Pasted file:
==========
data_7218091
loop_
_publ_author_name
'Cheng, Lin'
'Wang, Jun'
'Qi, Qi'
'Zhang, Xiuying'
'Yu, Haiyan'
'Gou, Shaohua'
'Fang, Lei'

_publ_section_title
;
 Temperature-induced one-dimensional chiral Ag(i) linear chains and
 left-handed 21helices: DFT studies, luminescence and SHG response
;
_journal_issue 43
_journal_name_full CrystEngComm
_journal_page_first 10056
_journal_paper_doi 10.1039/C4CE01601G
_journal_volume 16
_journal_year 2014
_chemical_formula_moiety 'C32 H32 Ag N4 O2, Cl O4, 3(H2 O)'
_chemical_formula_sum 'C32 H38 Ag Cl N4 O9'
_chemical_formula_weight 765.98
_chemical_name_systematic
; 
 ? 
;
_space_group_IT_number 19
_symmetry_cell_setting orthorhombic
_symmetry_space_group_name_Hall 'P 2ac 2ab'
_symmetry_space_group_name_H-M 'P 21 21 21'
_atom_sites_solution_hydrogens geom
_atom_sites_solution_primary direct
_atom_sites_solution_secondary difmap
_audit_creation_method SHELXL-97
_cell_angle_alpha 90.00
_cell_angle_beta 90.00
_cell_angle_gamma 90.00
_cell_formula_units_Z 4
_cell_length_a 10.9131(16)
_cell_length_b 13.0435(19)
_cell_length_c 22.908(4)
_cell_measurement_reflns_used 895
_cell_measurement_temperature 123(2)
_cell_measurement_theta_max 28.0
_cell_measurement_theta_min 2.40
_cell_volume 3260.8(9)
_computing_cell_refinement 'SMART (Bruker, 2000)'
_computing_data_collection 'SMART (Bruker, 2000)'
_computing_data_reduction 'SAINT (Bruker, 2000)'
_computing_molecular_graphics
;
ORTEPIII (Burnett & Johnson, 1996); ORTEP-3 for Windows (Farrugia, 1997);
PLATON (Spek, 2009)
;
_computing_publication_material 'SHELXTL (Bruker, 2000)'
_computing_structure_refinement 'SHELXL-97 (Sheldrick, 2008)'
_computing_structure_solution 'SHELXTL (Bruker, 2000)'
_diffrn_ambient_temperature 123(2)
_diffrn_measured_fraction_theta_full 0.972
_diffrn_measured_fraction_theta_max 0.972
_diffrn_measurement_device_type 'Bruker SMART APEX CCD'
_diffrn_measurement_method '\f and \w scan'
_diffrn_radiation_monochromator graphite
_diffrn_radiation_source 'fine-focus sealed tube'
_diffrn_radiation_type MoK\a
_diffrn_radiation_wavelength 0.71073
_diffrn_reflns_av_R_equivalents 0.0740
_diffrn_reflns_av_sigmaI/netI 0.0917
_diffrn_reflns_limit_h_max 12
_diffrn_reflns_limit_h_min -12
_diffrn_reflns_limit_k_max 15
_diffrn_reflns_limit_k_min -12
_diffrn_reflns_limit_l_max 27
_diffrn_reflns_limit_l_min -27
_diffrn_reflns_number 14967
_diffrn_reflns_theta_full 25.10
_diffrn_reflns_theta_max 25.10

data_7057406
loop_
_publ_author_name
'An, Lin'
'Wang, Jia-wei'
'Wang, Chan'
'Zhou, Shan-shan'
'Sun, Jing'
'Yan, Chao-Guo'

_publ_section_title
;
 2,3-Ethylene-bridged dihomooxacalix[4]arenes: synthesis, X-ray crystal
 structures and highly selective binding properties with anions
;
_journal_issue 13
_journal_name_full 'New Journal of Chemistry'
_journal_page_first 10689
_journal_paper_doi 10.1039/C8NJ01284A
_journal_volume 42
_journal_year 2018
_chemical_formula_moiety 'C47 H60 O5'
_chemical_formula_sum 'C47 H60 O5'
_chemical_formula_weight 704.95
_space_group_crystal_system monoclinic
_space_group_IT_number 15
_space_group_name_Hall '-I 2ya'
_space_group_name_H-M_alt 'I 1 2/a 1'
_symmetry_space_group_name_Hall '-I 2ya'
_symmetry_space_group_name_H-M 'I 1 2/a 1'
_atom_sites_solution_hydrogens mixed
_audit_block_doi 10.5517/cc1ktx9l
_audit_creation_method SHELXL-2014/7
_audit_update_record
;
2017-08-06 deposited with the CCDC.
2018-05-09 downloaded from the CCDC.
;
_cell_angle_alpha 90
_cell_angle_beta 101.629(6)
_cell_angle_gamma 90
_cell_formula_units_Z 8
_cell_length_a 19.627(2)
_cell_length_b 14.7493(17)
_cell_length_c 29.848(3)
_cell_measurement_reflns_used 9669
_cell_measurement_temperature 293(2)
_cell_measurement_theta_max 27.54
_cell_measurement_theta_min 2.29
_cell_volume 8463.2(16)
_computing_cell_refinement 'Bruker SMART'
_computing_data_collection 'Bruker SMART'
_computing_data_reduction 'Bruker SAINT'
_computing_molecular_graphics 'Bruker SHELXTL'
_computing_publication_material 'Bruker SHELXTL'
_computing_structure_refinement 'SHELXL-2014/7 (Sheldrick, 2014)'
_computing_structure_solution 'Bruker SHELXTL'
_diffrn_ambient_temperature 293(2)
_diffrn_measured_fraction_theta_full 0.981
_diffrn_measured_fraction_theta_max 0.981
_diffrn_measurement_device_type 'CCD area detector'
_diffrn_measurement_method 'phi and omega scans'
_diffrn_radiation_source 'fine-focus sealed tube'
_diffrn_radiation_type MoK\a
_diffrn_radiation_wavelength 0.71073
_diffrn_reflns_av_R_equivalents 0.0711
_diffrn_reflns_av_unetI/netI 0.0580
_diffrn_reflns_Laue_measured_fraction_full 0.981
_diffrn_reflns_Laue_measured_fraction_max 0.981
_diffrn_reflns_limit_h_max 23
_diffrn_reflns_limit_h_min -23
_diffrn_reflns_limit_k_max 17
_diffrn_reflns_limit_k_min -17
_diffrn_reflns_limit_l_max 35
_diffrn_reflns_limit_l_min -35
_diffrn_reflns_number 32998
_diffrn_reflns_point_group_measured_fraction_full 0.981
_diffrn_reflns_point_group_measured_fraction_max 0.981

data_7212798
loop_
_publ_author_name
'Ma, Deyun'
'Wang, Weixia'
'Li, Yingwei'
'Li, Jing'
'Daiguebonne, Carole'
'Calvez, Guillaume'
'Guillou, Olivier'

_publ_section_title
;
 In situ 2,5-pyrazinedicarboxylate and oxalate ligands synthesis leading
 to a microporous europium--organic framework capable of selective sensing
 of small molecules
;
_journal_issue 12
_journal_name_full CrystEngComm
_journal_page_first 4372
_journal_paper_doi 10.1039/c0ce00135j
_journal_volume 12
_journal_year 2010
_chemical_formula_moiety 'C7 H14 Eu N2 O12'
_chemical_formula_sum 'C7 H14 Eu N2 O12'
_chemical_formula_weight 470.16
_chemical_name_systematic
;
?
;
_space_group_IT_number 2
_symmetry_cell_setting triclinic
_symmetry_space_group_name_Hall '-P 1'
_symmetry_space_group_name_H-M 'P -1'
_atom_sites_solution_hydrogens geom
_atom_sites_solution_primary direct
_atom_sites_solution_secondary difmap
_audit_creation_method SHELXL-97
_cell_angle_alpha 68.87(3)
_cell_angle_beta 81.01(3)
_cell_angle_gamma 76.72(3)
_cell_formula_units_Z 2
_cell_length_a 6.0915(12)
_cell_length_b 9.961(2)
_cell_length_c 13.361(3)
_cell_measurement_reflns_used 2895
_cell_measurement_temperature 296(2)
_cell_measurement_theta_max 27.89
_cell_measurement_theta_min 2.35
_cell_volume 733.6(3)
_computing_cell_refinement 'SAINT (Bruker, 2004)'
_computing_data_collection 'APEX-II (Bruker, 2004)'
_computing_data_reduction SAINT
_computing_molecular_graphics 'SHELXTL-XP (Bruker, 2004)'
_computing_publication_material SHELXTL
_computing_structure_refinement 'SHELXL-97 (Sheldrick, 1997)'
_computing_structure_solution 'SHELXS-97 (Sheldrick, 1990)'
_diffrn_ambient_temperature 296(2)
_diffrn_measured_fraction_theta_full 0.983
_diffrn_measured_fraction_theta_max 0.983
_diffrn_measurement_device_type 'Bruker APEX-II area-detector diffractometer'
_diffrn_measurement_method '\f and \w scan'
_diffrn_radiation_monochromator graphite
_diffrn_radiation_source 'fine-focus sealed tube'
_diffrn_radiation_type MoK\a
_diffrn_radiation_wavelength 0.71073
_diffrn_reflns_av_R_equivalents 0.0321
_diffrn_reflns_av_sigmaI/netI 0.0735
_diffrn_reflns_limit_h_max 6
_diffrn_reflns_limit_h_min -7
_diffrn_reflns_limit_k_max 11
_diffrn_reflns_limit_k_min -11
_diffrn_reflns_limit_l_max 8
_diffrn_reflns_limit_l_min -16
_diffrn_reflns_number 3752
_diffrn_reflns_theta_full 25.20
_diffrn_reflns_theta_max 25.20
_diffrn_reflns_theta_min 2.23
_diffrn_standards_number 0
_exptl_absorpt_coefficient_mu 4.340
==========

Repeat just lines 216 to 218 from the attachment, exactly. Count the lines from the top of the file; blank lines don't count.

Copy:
_diffrn_measurement_device_type 'Bruker APEX-II area-detector diffractometer'
_diffrn_measurement_method '\f and \w scan'
_diffrn_radiation_monochromator graphite